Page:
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EFA endorses petition against criminalisation of cryptography research

EFA endorses petition against criminalisation of cryptography research

Claims Defence Trade Controls Act amendments could result in researchers being cut off from international efforts

Civil liberties group Electronic Frontiers Australia (EFA) has endorsed a petition against an amendment to the Defence Trade Controls Act, arguing that it could prevent local researchers from participating in international studies.

The proposed amendment to the Act will prohibit the "intangible supply" of encryption technologies.

When this law comes into effect on 2 April 2016, it could result in Australian researchers being cut off from collaborating in international research as ‘intangible’ means someone outside Australia receiving the encryption technology.

The proposed law would apply to both military goods and technologies for commercial use, which includes the supply by electronic means.

"Not only is civilian cryptographic research a necessary component of a vibrant digital economy, it is also a vital tool for protection of our privacy against illegal and unethical surveillance and criminal attacks,” EFA Chair David Cake said in a statement.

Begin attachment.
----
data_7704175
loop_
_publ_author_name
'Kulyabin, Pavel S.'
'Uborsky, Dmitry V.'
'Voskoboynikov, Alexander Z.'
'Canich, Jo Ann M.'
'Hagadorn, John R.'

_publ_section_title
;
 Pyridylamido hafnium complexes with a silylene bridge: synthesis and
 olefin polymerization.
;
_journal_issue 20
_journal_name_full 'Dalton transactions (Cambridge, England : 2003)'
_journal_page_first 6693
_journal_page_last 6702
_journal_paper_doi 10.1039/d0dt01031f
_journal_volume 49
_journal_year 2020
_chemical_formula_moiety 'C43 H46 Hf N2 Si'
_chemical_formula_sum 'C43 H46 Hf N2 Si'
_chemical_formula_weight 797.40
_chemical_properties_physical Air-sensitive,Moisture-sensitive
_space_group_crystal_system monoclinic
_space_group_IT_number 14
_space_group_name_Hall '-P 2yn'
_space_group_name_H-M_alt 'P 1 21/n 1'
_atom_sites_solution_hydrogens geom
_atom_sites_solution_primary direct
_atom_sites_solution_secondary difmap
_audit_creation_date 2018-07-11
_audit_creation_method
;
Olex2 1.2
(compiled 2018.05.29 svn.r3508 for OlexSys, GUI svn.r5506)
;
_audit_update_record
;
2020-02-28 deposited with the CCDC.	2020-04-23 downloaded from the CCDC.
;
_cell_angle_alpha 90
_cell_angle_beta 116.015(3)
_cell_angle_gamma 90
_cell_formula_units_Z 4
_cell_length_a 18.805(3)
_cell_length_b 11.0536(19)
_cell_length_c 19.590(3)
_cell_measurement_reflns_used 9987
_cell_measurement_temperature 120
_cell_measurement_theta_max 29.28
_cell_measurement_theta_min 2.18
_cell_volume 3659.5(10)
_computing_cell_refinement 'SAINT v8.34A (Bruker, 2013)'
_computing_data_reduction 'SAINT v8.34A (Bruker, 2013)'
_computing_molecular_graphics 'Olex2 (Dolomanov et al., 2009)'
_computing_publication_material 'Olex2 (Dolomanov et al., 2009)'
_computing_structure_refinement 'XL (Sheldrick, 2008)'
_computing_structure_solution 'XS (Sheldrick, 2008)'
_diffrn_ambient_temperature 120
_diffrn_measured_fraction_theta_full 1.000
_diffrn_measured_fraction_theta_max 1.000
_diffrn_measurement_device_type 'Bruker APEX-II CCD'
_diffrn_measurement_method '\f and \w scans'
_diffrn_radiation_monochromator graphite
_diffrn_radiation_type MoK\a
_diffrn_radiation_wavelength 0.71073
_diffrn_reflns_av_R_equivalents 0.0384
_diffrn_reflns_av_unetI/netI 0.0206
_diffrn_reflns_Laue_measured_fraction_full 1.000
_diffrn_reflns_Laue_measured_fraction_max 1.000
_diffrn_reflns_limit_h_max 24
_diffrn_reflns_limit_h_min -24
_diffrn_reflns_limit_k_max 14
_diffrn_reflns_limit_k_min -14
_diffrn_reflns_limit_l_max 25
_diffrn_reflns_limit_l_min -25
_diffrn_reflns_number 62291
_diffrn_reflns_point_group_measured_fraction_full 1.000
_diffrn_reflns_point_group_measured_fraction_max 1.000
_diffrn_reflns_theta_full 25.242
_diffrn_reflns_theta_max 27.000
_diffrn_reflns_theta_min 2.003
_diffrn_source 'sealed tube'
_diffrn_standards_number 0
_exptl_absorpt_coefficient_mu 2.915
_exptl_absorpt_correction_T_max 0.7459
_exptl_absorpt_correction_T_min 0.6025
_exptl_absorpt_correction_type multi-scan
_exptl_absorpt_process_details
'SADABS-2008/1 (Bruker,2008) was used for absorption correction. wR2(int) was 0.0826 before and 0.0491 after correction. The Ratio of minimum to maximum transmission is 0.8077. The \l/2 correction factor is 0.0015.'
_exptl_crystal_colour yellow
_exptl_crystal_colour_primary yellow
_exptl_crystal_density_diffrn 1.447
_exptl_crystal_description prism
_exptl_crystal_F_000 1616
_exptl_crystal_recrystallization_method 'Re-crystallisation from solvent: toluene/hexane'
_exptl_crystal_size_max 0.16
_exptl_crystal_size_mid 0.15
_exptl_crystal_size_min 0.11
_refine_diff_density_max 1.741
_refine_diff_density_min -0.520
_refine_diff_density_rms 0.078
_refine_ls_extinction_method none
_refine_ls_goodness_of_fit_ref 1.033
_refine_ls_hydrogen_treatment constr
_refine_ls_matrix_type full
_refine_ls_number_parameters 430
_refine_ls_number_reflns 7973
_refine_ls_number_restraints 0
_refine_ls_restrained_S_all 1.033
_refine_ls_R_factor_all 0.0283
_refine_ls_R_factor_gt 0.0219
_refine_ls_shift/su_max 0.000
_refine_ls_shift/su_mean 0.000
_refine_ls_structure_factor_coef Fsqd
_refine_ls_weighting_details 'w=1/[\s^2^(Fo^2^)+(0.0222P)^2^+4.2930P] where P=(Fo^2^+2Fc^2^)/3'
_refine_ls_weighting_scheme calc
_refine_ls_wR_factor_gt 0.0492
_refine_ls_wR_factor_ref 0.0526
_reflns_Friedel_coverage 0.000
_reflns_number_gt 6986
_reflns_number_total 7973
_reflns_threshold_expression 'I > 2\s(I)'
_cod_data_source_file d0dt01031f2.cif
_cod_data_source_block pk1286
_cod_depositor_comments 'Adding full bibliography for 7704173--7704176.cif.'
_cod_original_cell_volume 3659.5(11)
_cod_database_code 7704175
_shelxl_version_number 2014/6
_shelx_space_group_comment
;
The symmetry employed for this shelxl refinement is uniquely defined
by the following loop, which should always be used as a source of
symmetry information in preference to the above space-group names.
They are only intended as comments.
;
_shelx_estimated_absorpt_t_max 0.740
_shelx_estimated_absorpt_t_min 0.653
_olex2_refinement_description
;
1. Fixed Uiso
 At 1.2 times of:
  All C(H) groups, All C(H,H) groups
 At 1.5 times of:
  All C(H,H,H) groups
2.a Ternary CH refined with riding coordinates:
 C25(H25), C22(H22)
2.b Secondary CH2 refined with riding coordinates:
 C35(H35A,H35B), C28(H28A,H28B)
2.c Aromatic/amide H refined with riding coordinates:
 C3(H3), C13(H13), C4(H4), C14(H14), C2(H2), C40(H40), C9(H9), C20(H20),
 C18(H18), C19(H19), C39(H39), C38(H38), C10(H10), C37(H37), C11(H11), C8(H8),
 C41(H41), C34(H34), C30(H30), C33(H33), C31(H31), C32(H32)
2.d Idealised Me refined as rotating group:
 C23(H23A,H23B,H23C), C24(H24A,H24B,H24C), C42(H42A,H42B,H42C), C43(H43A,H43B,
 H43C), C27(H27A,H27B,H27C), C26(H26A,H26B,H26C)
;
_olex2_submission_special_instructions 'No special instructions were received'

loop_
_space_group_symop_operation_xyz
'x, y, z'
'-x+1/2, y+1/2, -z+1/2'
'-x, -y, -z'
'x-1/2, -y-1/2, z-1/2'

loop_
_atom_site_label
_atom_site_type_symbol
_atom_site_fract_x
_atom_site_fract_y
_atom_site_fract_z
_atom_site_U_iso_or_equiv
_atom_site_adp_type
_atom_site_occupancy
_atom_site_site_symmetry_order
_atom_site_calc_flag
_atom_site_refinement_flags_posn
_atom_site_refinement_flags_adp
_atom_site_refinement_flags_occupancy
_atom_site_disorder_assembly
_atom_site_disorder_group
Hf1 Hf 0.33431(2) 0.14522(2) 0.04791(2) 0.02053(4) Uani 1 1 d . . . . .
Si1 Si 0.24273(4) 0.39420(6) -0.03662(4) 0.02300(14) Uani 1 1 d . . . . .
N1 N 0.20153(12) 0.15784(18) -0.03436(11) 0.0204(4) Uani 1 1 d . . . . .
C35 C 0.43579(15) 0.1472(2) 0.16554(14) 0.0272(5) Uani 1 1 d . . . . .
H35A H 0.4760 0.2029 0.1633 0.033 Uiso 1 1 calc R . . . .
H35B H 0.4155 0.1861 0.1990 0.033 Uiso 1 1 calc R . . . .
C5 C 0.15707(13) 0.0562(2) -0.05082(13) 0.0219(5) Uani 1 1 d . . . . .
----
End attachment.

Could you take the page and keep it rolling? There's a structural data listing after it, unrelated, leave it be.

“We are deeply concerned about Australia's Defence Trade Controls Act (DTCA),” IACR wrote in its online petition.

“As an international organisation of cryptographic researchers and educators, we are concerned that the DTCA criminalises the very essence of our association: to advance the theory and practice of cryptography in the service of public welfare.

“Open, international scientific collaboration is responsible for the encryption technologies that are now vital to individuals, businesses, and world governments alike.”

The petition was set up by the International Association for Cryptologic Research (IACR) earlier this month, with 188 signatories from cryptography researchers and cyber security professionals around the world.

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Tags Electronic Frontiers Australia (EFA)International Association for Cryptologic Researchencryption softwarecryptography

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